When Google went public, the founders Sergey Brin and Lawrence Page suddenly joined the ranks of the world's wealthiest men.
Anyone wishing to imitate their success would first have to get hold of a gigantic computer and then create a catalog of all the world's websites. There are currently ...
This is an article from the book "Five-minute mathematics" by Ehrhard Behrends which was published in 2008 by the American Mathematical Society (AMS). It is reproduced here with the kind permission of the AMS.
When Google went public, the founders Sergey Brin and Lawrence Page suddenly joined the ranks of the world's wealthiest men. Anyone wishing to imitate their success would first have to get hold of a gigantic computer and then create a catalog of all the world's websites. There are currently about twenty billion web pages. (To get an idea of the size of this number, note that the distance along the Earth's surface from the North Pole to the South Pole is about 20 billion millimeters. For each page, one has to create an index of all terms of interest. That is surely a time-consuming task, but for a team of talented programmers, it is no insuperable challenge. Of course, all the really hard work is left to the computer!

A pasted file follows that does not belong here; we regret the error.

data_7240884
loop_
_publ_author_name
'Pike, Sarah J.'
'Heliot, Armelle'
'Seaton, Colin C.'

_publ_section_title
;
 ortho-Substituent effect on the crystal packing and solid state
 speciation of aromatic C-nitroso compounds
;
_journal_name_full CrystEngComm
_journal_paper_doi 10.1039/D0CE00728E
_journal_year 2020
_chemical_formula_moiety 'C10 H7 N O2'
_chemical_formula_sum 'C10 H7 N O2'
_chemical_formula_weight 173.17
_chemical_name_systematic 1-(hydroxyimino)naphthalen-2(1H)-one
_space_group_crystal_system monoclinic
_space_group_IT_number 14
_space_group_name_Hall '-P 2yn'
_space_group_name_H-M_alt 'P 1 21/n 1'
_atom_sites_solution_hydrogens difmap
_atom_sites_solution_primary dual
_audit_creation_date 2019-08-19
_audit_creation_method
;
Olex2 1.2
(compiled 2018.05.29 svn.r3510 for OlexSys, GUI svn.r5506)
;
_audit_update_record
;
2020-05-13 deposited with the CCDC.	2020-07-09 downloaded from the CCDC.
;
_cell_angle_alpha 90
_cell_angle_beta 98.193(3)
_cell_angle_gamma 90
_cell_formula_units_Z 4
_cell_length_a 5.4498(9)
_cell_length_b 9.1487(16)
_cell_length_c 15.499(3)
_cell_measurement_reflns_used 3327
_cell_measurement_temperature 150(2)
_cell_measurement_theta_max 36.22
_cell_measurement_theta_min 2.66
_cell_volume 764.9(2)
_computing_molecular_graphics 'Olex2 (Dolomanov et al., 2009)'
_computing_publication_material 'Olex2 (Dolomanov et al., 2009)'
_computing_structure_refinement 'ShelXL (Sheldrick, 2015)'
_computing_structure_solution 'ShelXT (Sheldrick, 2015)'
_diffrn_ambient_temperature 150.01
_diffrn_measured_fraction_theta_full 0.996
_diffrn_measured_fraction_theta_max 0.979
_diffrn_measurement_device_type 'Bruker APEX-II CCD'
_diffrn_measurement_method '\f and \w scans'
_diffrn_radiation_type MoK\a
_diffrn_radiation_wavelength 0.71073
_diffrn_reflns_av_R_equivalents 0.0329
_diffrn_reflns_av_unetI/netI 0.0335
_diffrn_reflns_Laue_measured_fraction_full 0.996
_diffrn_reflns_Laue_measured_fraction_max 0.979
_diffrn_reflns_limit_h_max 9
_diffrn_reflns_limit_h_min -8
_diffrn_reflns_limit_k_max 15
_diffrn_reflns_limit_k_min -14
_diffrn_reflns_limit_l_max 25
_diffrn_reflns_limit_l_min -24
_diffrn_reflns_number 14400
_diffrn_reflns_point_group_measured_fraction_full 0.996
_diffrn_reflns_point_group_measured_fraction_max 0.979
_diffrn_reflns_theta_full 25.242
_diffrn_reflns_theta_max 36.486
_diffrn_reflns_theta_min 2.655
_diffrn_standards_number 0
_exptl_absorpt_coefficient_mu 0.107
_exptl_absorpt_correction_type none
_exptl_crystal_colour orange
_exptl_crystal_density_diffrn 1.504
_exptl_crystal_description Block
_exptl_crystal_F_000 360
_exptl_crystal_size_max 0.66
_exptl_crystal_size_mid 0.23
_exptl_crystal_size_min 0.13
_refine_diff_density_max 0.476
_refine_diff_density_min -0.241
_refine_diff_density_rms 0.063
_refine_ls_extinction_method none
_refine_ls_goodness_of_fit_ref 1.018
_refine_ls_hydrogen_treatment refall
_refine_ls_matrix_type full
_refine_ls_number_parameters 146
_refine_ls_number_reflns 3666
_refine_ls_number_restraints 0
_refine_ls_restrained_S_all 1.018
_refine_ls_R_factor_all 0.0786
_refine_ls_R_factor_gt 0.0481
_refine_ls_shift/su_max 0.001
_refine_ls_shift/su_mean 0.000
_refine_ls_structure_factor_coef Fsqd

Suppose that all these tasks have been satisfactorily completed. Unfortunately for you, you are still in no position to offer a competitive search engine. The reason is the enormous size of the Internet. Given a particular query, such as all sites containing both ``USA'' and ``hurricane,'' it is not difficult to produce all the web pages with the two search terms. The problem is how to present the results, since typically a search returns from hundreds of thousands to millions of hits. No one has the time or patience to sift through all those pages. One would like to have the most important pages presented first.